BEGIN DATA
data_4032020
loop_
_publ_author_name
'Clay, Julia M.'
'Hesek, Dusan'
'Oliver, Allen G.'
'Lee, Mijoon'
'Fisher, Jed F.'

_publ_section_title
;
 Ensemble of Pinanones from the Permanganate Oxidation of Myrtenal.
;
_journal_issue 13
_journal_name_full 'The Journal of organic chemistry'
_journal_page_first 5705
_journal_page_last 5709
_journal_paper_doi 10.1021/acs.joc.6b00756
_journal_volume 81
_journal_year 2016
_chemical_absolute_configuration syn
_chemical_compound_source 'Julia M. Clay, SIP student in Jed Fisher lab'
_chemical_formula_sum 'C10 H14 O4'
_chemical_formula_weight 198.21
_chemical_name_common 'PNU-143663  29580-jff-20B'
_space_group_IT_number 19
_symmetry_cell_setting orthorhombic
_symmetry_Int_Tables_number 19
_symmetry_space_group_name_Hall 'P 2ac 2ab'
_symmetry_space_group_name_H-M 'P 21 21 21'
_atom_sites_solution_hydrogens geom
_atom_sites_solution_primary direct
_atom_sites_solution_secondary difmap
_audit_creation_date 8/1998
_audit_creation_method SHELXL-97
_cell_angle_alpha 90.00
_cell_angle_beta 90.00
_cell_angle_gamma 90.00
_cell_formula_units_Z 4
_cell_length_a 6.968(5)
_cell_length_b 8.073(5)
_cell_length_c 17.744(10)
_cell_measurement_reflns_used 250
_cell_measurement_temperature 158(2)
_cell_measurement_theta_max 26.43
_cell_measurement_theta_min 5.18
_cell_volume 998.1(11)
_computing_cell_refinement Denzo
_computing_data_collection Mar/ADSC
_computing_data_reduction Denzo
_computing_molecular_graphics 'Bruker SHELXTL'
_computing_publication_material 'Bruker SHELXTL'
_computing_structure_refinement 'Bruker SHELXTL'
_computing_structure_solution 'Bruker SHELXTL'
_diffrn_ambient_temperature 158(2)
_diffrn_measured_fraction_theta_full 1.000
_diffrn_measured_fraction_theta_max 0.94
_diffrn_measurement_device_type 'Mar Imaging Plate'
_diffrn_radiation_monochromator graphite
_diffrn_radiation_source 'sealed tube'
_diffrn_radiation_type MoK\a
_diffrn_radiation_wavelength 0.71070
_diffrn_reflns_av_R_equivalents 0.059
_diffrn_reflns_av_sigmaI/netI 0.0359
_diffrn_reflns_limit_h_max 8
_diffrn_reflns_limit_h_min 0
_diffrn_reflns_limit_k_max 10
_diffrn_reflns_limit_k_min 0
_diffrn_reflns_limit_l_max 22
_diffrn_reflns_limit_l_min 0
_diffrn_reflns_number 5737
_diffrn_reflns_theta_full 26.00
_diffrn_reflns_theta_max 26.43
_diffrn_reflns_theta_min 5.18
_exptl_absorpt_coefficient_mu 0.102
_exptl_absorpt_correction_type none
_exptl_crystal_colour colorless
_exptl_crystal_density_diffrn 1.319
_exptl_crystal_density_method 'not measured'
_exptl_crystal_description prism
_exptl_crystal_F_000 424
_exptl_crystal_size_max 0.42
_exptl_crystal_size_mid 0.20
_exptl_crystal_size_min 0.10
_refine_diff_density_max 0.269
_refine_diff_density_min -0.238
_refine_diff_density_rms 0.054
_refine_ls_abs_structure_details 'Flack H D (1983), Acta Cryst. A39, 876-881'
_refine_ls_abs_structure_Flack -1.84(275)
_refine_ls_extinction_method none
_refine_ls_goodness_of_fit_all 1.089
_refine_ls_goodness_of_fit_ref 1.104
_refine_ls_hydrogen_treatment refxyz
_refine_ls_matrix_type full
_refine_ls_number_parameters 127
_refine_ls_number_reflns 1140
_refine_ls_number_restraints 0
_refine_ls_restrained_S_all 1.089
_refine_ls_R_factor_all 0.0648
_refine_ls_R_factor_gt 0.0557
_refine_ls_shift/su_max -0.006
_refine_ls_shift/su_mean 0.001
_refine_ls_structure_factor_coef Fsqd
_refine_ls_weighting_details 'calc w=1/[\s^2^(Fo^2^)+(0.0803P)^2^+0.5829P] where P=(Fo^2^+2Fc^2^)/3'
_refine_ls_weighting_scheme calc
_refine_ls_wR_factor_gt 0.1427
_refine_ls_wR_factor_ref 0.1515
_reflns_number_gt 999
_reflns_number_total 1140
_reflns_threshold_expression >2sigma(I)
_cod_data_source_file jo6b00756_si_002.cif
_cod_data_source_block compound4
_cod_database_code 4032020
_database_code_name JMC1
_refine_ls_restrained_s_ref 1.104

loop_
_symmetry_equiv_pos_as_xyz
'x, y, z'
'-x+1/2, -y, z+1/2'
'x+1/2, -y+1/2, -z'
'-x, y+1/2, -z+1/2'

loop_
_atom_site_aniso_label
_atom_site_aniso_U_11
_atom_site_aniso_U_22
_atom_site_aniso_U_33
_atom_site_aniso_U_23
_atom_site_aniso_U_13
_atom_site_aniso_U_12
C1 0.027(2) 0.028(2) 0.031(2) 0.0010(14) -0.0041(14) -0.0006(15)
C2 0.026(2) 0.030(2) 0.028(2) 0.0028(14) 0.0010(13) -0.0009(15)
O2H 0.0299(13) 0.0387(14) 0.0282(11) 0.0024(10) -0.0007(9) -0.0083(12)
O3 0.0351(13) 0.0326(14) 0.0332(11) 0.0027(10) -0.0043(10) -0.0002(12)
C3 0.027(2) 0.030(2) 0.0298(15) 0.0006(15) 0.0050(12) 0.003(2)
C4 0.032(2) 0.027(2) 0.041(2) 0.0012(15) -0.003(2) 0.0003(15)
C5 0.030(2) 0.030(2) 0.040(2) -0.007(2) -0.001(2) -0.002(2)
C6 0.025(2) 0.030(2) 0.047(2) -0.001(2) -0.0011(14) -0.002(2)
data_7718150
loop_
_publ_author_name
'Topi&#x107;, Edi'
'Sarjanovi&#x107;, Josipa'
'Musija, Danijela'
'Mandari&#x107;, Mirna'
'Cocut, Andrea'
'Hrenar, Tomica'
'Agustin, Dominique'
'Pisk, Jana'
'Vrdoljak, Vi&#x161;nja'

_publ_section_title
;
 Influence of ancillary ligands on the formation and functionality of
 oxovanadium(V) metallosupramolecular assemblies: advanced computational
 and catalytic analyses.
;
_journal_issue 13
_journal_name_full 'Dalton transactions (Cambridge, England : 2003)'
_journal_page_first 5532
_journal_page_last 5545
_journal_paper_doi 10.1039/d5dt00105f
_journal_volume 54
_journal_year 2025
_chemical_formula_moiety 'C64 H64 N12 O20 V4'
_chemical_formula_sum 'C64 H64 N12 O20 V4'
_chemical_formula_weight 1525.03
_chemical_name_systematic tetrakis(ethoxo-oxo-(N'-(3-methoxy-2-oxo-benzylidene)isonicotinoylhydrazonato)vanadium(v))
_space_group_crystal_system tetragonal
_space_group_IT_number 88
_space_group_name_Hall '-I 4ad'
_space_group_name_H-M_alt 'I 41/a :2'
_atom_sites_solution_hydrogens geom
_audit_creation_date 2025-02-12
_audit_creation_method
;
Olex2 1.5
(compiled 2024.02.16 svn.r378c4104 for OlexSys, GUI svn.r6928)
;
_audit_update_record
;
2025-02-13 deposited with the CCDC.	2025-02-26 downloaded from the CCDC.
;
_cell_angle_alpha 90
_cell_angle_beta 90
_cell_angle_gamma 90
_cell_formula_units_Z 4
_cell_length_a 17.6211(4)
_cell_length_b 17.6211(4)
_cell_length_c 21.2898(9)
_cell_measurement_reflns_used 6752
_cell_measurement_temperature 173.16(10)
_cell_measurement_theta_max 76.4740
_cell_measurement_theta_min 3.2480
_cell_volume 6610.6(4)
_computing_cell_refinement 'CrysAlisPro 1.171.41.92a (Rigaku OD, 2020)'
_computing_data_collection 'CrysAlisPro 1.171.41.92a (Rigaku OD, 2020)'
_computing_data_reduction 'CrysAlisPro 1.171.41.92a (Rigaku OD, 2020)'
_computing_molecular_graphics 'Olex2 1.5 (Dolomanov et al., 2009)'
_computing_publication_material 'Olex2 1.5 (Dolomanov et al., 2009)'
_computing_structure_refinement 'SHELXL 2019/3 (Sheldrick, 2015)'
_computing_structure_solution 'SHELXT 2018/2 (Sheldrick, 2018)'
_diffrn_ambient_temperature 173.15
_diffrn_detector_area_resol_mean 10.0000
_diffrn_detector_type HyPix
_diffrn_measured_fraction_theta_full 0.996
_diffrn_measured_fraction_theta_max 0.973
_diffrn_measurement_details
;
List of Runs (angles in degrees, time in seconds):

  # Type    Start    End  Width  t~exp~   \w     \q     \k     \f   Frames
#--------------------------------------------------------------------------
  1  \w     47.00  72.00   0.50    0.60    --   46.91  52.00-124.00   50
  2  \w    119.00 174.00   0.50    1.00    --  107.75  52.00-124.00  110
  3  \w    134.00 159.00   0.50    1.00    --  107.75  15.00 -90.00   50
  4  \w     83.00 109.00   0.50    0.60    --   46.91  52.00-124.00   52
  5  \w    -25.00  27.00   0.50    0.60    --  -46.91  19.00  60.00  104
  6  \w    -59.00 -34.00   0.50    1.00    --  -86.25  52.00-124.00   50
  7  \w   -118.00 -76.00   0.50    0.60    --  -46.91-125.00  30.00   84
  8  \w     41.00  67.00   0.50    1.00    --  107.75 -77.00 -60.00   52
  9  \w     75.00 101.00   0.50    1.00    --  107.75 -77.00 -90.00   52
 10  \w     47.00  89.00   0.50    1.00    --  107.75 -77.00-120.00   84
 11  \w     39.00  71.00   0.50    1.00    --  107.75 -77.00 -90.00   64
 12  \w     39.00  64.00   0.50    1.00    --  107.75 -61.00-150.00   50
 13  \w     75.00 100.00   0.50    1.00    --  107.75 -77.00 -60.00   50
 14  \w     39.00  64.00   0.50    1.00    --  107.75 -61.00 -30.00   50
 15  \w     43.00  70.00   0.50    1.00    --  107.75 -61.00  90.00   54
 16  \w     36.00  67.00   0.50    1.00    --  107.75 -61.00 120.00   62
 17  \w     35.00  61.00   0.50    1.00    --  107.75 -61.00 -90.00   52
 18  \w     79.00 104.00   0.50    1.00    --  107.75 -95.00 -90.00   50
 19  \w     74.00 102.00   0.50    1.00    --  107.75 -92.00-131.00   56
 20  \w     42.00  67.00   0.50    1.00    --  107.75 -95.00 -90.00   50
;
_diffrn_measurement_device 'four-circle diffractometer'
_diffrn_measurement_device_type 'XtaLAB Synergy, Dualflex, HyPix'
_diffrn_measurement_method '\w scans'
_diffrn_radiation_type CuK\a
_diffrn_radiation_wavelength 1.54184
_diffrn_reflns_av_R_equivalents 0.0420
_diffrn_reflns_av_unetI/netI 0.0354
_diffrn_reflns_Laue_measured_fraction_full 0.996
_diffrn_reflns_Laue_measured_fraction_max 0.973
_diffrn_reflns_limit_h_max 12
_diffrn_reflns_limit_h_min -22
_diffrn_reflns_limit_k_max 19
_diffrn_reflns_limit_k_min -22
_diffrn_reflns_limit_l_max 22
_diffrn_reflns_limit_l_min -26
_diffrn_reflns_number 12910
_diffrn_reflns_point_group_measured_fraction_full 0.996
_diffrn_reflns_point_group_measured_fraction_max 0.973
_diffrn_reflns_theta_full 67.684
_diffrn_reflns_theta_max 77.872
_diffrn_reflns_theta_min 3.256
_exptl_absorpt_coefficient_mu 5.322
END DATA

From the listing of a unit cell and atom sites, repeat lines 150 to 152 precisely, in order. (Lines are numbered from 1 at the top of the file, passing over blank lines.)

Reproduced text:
;
 Influence of ancillary ligands on the formation and functionality of
 oxovanadium(V) metallosupramolecular assemblies: advanced computational